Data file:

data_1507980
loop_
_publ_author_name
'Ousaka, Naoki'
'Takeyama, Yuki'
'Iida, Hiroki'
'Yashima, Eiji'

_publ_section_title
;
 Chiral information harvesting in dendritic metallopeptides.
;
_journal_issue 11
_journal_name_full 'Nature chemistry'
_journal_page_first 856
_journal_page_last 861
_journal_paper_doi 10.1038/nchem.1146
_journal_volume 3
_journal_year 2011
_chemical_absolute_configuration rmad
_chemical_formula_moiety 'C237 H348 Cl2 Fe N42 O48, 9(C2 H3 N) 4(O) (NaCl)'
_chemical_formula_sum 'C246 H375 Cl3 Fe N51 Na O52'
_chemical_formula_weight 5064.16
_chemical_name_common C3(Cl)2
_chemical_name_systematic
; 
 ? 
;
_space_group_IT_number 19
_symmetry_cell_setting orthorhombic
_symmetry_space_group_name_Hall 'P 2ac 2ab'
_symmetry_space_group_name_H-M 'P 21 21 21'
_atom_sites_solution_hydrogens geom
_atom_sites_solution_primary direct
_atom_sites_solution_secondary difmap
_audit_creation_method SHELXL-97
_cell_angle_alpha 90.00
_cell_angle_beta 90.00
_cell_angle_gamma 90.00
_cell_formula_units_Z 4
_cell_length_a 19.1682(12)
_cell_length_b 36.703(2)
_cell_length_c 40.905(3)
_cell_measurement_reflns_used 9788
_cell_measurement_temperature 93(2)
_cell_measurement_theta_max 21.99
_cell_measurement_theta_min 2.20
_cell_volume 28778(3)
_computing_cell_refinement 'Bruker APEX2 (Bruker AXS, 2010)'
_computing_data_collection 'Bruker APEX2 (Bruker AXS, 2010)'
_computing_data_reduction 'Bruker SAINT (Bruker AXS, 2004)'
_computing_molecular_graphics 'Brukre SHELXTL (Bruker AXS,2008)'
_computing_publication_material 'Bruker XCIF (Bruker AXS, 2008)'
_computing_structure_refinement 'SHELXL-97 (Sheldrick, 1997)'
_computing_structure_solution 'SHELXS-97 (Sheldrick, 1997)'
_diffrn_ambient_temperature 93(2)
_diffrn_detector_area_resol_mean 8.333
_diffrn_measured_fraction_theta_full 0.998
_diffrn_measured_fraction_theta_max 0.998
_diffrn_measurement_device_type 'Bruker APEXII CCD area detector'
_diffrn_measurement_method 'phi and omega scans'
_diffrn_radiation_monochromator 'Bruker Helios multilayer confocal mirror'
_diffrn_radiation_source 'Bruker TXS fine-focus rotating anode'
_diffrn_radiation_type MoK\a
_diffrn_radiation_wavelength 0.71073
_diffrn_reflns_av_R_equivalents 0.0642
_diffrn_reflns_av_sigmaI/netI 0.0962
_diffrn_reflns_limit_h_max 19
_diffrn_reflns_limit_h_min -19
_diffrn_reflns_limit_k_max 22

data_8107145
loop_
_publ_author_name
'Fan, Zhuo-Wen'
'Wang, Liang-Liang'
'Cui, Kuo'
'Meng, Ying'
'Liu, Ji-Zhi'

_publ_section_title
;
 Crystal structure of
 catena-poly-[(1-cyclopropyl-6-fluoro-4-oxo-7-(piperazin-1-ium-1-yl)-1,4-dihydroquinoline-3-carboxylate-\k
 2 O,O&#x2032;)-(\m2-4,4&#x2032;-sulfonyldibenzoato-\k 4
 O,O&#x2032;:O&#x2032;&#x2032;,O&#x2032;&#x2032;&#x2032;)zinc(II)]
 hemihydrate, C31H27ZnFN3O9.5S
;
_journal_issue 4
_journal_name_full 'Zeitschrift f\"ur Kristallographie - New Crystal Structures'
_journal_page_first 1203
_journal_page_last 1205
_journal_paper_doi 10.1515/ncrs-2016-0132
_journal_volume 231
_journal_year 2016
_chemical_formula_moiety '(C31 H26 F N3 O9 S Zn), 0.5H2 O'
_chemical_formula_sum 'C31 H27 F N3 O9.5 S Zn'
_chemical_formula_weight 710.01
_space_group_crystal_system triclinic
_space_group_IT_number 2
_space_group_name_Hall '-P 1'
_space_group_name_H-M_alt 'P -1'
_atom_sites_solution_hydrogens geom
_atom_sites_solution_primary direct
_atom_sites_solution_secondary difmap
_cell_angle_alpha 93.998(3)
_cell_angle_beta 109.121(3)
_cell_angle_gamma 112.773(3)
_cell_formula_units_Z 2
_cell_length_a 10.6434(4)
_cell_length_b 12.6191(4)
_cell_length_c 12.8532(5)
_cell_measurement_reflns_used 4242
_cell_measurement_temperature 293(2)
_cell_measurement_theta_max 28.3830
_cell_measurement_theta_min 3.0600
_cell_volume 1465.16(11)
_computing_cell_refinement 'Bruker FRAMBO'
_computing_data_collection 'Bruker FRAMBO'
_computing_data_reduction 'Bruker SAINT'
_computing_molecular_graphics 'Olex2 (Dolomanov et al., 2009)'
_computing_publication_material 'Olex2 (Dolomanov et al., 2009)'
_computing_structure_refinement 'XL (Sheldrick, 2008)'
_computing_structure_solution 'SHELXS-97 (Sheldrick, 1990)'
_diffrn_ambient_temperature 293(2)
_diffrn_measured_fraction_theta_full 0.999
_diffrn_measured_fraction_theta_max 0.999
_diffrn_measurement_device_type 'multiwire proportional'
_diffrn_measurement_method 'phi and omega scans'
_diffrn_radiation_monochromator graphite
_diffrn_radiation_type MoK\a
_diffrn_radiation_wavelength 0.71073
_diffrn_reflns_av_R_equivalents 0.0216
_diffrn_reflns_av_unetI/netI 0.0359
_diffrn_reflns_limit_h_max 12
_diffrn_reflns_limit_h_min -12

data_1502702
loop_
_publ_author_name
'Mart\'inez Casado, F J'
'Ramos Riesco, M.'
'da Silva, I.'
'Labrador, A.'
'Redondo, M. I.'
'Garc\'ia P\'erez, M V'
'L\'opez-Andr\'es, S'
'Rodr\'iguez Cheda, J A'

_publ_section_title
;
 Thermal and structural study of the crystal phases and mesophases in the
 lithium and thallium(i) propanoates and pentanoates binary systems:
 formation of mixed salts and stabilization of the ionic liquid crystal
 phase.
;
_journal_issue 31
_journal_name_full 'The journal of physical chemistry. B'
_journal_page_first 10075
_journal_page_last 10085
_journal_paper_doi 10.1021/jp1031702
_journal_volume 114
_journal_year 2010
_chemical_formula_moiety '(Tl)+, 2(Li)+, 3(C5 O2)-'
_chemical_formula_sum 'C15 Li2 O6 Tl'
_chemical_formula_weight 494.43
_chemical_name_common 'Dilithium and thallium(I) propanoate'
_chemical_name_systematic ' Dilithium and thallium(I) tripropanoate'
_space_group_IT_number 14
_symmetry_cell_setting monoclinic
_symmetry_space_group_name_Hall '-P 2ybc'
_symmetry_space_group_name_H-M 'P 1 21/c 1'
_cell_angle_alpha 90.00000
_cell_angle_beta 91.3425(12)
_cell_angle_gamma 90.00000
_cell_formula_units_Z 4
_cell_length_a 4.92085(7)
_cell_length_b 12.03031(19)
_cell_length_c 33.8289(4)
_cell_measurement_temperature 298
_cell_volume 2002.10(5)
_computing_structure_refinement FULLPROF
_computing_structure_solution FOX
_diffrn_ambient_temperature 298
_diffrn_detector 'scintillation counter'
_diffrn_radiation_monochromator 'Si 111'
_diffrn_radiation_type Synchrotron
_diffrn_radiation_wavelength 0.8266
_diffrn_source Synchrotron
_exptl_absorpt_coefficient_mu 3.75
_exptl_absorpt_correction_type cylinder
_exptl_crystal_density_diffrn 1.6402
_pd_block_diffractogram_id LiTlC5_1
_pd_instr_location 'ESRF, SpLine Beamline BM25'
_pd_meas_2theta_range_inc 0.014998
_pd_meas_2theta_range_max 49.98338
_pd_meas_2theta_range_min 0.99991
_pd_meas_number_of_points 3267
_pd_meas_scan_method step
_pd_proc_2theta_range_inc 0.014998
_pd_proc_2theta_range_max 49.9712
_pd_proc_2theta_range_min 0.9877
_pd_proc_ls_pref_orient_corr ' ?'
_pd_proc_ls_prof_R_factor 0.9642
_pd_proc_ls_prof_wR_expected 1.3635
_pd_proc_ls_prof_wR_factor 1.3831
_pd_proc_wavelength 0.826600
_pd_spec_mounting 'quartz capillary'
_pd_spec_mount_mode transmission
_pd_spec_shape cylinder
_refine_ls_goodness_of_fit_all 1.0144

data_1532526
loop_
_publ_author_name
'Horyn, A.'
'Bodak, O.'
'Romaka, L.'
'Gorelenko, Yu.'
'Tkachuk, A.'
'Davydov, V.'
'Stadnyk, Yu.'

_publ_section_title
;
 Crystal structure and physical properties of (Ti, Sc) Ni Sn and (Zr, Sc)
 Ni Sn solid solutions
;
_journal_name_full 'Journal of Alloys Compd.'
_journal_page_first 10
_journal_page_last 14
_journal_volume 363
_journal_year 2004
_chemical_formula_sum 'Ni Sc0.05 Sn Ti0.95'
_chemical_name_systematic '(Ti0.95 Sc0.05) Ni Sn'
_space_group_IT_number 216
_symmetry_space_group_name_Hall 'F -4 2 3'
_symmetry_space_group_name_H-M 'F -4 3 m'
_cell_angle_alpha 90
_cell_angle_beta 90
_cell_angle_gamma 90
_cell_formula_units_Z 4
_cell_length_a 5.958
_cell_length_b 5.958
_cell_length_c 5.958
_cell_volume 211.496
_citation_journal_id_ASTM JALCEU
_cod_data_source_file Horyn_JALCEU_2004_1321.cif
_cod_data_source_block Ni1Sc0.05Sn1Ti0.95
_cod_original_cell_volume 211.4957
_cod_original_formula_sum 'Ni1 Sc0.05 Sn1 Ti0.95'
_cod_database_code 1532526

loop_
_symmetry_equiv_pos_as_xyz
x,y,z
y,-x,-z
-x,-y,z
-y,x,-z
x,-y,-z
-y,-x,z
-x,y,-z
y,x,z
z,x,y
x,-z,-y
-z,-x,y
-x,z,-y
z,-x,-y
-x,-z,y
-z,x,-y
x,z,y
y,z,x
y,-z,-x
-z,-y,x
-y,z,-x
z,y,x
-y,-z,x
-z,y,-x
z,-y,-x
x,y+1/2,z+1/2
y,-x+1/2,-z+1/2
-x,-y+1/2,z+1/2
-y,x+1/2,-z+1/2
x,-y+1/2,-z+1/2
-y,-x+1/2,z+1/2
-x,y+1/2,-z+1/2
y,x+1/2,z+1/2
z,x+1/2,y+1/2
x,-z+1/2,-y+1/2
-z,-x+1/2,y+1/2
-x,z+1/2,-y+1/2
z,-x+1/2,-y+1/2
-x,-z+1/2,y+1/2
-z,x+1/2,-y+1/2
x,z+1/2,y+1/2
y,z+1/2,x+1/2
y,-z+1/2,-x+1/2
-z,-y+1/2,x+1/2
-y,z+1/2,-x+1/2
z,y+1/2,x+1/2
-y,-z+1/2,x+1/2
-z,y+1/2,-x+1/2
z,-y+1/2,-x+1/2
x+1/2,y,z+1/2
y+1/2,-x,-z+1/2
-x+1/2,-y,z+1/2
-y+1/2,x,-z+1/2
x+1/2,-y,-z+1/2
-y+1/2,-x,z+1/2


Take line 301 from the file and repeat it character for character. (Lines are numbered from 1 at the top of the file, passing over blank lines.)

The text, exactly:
-y+1/2,-x,z+1/2